Closure After Execution?

By: Jim Freeman, Reporter
By: Jim Freeman, Reporter

Knoxville (WVLT) - After years of appeals and delays, Phillip Workman is now dead.

The convicted cop-killer died about 2:38 a.m. Wednesday by lethal injection at Nashville's Riverbend Prison.

He was just the third condemned man to be executed in Tennessee since 1960.

Volunteer TV’s Jim Freeman spent the day talking to people about what families of the victims experience emotionally as they wait for closure in a death penalty case.

Experts tell WVLT that when a family waits years for an execution, time does "not" heal all wounds. It may help some, but these situations keep the wound open and prevents it from healing completely.

The six people sitting on Tennessee's death row for murders in Knox County have been there for an average of 18 years.

"I got a jury verdict in November 1978, and I am still dealing with that case. I had a motion on my desk this week on that very case,” says Randy Nichols Knox County Attorney General.

Where does all this time leave the emotions of the victims' families?

"And that's what they're searching for. They want some closure,” Nichols says.

Closure for loved ones of Ronald Oliver came this morning after more than a quarter-of-a-century.

"After 26 years of delays, his family, friends and co-workers will finally have the opportunity to really begin to move through the grieving process,” says Valerie Craig from You Have the Power victims’ right group.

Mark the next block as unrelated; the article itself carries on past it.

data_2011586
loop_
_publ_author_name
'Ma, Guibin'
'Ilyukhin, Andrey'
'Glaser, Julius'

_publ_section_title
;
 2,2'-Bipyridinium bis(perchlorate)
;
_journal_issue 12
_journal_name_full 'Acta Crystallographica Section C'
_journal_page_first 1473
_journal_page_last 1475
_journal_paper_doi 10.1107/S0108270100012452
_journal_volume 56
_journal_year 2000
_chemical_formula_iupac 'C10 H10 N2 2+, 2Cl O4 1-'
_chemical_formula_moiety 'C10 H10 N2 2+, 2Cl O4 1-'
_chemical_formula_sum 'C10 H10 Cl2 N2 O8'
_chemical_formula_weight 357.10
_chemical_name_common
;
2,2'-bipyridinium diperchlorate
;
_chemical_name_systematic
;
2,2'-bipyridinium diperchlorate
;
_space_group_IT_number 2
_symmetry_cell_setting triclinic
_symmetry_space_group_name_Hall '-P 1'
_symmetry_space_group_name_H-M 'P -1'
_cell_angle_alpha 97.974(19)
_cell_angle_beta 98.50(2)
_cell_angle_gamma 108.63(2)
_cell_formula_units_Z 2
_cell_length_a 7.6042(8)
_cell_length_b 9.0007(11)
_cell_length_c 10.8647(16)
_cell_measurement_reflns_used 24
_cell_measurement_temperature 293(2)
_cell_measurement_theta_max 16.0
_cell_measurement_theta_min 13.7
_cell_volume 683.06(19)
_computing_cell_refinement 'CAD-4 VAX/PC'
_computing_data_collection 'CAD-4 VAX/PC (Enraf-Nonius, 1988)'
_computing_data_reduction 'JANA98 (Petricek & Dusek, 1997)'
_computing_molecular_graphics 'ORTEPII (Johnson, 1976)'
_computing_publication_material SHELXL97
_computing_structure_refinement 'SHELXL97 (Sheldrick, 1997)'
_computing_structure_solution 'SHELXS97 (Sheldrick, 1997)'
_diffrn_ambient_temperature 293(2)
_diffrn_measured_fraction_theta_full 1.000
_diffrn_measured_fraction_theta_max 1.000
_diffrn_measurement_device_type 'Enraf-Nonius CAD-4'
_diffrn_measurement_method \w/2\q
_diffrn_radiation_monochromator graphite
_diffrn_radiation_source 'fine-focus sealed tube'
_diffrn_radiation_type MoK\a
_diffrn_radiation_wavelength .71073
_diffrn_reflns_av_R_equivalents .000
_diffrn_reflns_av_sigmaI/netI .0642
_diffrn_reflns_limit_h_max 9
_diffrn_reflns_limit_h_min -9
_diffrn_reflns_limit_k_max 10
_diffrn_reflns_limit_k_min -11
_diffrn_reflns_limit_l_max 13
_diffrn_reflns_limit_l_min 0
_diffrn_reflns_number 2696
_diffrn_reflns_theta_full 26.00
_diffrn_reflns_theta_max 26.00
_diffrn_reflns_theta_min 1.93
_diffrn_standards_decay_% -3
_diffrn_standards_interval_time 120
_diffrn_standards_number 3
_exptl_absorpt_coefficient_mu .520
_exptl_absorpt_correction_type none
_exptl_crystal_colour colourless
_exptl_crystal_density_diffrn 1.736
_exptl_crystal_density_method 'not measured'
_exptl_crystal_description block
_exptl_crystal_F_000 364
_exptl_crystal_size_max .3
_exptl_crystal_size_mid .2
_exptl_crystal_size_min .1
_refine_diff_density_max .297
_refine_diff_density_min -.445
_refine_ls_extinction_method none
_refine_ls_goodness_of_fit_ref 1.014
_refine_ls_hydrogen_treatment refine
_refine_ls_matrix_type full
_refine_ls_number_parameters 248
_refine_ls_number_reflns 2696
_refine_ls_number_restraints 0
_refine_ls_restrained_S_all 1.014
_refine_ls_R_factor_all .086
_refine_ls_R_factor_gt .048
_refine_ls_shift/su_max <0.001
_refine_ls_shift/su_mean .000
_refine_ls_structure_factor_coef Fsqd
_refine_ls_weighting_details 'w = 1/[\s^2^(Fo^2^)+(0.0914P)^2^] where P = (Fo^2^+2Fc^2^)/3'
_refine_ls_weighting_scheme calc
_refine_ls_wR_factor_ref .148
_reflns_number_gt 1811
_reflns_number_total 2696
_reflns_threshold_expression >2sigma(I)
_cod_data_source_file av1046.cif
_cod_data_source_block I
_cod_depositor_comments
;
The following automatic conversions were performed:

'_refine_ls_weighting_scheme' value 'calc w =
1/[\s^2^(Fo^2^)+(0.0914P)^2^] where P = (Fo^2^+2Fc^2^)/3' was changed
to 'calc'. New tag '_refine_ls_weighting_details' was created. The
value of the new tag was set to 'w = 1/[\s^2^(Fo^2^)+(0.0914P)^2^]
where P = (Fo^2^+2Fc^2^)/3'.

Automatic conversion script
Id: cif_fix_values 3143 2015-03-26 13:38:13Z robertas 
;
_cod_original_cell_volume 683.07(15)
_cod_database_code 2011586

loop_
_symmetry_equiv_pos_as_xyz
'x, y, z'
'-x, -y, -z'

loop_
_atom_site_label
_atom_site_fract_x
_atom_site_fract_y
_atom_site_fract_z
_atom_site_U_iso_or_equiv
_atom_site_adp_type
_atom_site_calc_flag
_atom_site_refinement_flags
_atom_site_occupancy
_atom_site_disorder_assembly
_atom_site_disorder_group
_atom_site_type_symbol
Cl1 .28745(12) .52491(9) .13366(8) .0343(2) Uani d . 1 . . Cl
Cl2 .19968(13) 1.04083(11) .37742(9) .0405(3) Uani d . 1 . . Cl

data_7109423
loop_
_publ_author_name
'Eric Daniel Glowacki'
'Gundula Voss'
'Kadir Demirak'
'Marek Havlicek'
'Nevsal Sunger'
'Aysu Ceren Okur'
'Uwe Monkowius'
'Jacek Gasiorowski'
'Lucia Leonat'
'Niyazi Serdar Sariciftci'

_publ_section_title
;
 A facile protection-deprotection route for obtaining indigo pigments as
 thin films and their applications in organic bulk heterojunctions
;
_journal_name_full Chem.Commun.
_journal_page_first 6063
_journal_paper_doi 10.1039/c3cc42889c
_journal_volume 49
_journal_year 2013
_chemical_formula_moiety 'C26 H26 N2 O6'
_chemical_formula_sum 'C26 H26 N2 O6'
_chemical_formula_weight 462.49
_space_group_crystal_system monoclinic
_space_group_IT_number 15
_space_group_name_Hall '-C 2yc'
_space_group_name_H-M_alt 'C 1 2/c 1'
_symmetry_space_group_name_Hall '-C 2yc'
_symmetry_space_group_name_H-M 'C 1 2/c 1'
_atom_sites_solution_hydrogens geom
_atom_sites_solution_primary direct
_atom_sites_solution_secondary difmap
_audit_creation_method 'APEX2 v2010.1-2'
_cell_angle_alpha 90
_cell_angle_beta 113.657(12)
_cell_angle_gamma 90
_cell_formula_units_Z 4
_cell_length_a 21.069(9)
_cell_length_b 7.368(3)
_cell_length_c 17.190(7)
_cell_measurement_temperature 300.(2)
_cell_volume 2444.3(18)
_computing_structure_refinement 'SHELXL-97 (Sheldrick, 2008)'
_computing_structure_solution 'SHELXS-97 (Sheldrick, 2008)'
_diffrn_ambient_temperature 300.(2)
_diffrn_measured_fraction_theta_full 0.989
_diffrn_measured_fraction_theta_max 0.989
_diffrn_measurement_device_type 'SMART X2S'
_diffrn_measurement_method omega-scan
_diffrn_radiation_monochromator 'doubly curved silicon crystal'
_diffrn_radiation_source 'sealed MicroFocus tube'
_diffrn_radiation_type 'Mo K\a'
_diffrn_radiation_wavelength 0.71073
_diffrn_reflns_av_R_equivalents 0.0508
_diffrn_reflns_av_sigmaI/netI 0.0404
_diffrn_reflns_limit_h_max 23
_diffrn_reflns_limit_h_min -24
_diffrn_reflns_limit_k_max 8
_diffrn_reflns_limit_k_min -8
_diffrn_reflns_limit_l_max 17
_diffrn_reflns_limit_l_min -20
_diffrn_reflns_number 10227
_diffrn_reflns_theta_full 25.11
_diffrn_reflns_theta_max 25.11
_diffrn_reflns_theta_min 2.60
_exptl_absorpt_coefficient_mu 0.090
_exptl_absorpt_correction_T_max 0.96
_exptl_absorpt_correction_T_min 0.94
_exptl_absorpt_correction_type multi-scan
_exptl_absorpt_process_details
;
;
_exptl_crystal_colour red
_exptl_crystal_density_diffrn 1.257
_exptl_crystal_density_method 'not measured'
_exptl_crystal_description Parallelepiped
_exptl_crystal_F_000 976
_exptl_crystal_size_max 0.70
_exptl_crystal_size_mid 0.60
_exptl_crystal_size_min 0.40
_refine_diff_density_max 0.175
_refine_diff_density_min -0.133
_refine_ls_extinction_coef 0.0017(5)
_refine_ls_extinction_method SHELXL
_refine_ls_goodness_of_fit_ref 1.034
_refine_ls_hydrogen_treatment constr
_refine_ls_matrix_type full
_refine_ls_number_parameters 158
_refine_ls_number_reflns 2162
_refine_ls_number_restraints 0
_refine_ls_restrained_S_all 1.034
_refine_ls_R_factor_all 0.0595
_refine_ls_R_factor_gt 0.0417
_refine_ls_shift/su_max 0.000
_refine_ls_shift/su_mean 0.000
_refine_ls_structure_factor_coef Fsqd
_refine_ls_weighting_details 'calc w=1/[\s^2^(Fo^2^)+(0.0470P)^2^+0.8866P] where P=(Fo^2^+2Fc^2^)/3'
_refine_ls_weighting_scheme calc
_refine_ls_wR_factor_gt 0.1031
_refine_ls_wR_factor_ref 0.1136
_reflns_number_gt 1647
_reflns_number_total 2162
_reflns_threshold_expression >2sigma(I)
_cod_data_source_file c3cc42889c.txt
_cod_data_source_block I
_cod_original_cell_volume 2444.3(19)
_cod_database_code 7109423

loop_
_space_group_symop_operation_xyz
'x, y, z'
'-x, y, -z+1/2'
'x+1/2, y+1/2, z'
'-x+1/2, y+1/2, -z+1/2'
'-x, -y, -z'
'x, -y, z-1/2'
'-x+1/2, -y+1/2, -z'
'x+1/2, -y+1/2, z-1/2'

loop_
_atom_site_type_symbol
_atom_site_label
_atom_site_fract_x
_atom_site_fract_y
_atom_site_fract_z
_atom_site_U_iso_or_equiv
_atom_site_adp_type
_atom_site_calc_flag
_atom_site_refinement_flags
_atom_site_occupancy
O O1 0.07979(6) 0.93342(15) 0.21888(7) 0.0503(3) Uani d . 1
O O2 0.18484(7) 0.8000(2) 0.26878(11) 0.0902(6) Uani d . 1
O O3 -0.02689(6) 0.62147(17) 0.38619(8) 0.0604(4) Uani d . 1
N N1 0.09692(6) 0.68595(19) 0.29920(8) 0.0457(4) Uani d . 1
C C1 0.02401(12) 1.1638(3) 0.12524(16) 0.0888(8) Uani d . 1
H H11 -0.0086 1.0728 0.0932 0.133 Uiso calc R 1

"I still after 30 some odd years, I still can't put myself in that position. It's just very, very difficult for these people. Our hearts go out to them,” says Nichols.

Is there a way to shorten the time a family's hearts are put on hold?

"After a reasonable period of appellate review, then the judgment of the court and the verdict of a jury, in my view, should be carried out,” Nichols says.

But is there really closure after an execution?

Dr. John B. Robertson, Jr. of Center for Family Psychiatry says "There's closure, but there's not usually a good feeling of closure usually associated with it."

Which is less traumatic on a family's emotions the death penalty and a long wait or life in prison?

"It would almost be better for the family if they know they were just going to be in jail the rest of their life and not executed. It would be done. It would be done,” Dr. Robertson says.

Twenty-eight of the inmates currently on death row were convicted in East Tennessee.

Following Wednesday morning's execution of Philip Workman, the total number on Death Row stands at an even one-hundred. Two of those are female.


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